Although royal wills are not made public, Koenig is certain “everything will be left to Charles,” she says. “This includes personal property—Sandringham and Balmoral—artwork, jewelry, a stud farm and horses, among other things. All will go to Charles. All of it. Everything.” Why? “This means no inheritance tax will be paid,” Koenig says. You read that right: Wealth passing from sovereign to sovereign isn’t taxed in the U.K. We’ll get into the nitty-gritty of British inheritance tax later, but suffice to say, Charles can expect a windfall.
King Charles also will be the recipient of the Sovereign Grant to use for the monarch’s official spending. Although King Charles’s role in government is limited, as monarch he will still undertake hundreds of official engagements every year. However, Charles has long been known for his views on scaling back the monarchy, so only a short list of senior royals, aka “The Firm,” who are actually working for the monarchy will benefit from it. That list consists of Queen Consort Camilla, Prince William, Princess Catherine, Prince Edward (the queen’s third son), his wife Sophie, Countess of Wessex, and Princess Anne, the queen’s daughter.
There’s also a bit of “Duchy swapping” going on, according to McMahon. Now that William is the Prince of Wales, Charles will pass on the Duchy of Cornwall to him. That’s an estimated $1.3 billion—that’s right, billion. “But Charles picks up the Duchy of Lancaster, owned by the ruling monarch since 1399,” McMahon says. “Its assets were valued in March at £652.8 million [$748 million], delivering a net surplus to the monarch of about £24m [$28 million].” The duchy, which includes land, property and investments, was created to provide additional income for the sovereign. Like the Duchy of Cornwall, the monarch can profit from it, but selling any of its assets is strictly regulated.
What will other royal family members get?
Officially, a big, fat nothing, say Koenig and McMahon. But privately, the queen may have made known her wishes for how to distribute jewelry and other items, which Koenig says is similar to what happened with the queen mother’s fortune. “She bequeathed her entire estate to her daughter [Queen Elizabeth], and she asked the queen to make sure her bequests to members of her staff were carried out—[otherwise,] these folks would have had to pay inheritance tax,” she says. Likewise, “there may be bequests that Charles will have to carry out, including to staff, but it is unlikely that this information [regarding] the persons and bequests will be made public.”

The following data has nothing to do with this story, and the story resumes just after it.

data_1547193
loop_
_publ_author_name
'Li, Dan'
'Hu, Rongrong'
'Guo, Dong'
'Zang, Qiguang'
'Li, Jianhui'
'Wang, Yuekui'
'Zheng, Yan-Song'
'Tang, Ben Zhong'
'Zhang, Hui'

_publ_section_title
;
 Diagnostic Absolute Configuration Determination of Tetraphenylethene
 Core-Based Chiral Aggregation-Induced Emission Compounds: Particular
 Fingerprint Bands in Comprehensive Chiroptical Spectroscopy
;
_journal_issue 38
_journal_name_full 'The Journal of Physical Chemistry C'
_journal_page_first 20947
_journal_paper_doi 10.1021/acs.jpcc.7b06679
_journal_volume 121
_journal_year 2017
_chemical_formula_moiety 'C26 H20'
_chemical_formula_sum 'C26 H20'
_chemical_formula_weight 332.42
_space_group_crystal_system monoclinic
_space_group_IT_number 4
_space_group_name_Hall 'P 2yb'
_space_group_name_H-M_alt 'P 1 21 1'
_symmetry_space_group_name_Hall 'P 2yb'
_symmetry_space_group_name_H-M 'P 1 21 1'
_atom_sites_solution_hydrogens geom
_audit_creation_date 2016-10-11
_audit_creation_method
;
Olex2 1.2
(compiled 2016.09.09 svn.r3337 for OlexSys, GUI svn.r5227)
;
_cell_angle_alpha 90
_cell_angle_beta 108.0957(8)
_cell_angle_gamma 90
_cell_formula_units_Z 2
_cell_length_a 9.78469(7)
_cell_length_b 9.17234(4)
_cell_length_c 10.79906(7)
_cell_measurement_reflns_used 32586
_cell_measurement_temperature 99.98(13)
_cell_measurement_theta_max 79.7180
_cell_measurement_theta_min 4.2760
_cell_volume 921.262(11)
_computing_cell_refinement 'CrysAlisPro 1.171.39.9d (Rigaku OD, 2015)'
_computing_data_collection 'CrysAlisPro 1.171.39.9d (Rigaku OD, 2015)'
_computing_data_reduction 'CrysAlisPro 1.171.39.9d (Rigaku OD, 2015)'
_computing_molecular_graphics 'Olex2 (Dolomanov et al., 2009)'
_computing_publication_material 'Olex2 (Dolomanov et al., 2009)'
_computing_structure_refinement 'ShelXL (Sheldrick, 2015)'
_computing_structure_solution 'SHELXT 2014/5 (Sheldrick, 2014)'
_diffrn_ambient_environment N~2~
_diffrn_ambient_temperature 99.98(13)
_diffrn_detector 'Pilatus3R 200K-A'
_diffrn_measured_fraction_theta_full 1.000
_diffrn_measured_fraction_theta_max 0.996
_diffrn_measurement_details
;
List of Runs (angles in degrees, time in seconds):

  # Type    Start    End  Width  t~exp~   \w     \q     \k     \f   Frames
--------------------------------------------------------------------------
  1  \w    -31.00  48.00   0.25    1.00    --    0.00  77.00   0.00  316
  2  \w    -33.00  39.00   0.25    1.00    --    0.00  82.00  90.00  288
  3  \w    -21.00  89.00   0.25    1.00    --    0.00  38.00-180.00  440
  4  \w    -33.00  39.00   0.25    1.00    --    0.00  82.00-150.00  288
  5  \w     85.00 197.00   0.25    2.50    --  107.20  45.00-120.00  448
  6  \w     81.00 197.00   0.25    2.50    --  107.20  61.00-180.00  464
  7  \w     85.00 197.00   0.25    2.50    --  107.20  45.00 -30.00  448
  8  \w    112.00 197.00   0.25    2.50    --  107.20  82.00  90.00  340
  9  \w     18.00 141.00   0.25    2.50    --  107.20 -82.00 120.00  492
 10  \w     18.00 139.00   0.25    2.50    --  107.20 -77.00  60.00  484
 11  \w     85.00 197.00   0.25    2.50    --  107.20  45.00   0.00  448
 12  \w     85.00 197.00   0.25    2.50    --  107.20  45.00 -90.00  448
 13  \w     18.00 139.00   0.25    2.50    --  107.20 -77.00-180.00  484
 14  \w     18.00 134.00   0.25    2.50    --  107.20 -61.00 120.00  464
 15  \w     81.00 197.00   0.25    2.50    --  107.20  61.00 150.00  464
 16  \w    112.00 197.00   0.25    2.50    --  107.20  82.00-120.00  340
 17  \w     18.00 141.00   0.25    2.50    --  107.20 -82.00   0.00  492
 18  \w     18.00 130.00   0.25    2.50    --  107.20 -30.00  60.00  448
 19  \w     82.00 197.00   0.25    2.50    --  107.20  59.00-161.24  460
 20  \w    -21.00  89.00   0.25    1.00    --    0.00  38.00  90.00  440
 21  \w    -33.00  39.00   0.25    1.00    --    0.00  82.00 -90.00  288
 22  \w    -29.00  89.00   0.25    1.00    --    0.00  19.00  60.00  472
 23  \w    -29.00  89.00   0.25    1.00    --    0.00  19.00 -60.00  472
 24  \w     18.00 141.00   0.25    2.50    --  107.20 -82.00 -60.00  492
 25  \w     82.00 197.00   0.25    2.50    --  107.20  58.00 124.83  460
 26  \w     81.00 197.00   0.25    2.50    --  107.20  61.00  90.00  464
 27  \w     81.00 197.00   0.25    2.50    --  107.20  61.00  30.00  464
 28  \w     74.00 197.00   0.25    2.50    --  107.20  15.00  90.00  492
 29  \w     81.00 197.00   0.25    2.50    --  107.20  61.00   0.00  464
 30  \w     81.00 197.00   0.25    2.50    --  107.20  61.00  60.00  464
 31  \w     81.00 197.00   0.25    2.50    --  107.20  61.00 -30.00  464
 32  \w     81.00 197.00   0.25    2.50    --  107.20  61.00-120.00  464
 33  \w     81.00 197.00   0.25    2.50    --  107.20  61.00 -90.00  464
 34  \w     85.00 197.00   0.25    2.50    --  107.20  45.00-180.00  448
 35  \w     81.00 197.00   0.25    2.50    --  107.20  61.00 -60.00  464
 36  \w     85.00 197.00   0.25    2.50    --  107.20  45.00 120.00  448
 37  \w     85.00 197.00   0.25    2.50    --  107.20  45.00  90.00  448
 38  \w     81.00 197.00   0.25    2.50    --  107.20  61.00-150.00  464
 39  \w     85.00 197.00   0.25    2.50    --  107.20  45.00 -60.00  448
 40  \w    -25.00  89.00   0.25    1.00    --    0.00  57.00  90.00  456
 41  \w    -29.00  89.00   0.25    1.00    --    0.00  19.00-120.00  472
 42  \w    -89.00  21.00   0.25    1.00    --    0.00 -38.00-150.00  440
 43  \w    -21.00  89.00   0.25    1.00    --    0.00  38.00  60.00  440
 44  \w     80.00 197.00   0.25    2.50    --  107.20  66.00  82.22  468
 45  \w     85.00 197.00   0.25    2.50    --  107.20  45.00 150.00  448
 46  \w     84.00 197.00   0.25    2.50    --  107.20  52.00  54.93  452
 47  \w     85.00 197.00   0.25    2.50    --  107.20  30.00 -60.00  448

What is King Charles going to do with a bunch of jewelry? Will Camilla and Kate really get nothing themselves? “Everything goes to Charles. This includes the jewels,” Koenig says. Even if the women don’t officially own them, though, chances are they’ll have their pick. “The queen has loaned jewels to Camilla and Catherine—the Delhi Durbar tiara was on permanent loan to Camilla, and I expect Charles will continue that loan,” Koenig says. “The new Princess of Wales has been lent numerous pieces including brooches, earrings, pearl necklaces and tiaras, of course. None were given to her. All were loaned. Now Charles will do the loaning.”
Beyond loans, it’s possible that some of the unofficial bequests Charles will hand out may include jewelry. “Kate, Meghan, Eugenie and Beatrice all wore glittering, priceless tiaras loaned by the queen at their respective weddings—they might reasonably expect to pick them up now, but that’s not guaranteed,” McMahon says. Pay attention to future royal appearance to see who may have received these items. “One day, we might see Princess Beatrice wearing one of the queen’s bracelets—was it a bequest or given before her death?” Koenig says.
“Queen Elizabeth II had trust funds for her children and grandchildren, providing them with incomes,” Koenig says. Plus, they might also have trust funds from the queen’s mother as well. “It is understood that a number of years before her death, the queen mother set up trust funds in 1994 for her great-grandchildren, with Harry getting more than William due to William’s future positions,” Koenig says. “It is understood that there were also trust funds for grandchildren (Queen Elizabeth’s children).”
The royal dogs
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Other relatives have inherited possessions of the four-legged kind. “The Duke of York [the queen’s second son, Prince Andrew] has adopted Queen Elizabeth’s corgis, as he had given them to the queen after [the queen’s husband] Prince Philip died, and a staff member may take the other two dogs, a dorgi and cocker,” Koenig says. Although Andrew has been relieved of his public duties (and won’t even be allowed to wear his military uniform at Queen Elizabeth’s funeral) because of allegations of sexual abuse, he and his ex-wife, Sarah, Duchess of York, both still reside on the grounds of the Windsor estate and will likely continue to do so, although it’s unknown if they will receive any other particular bequests.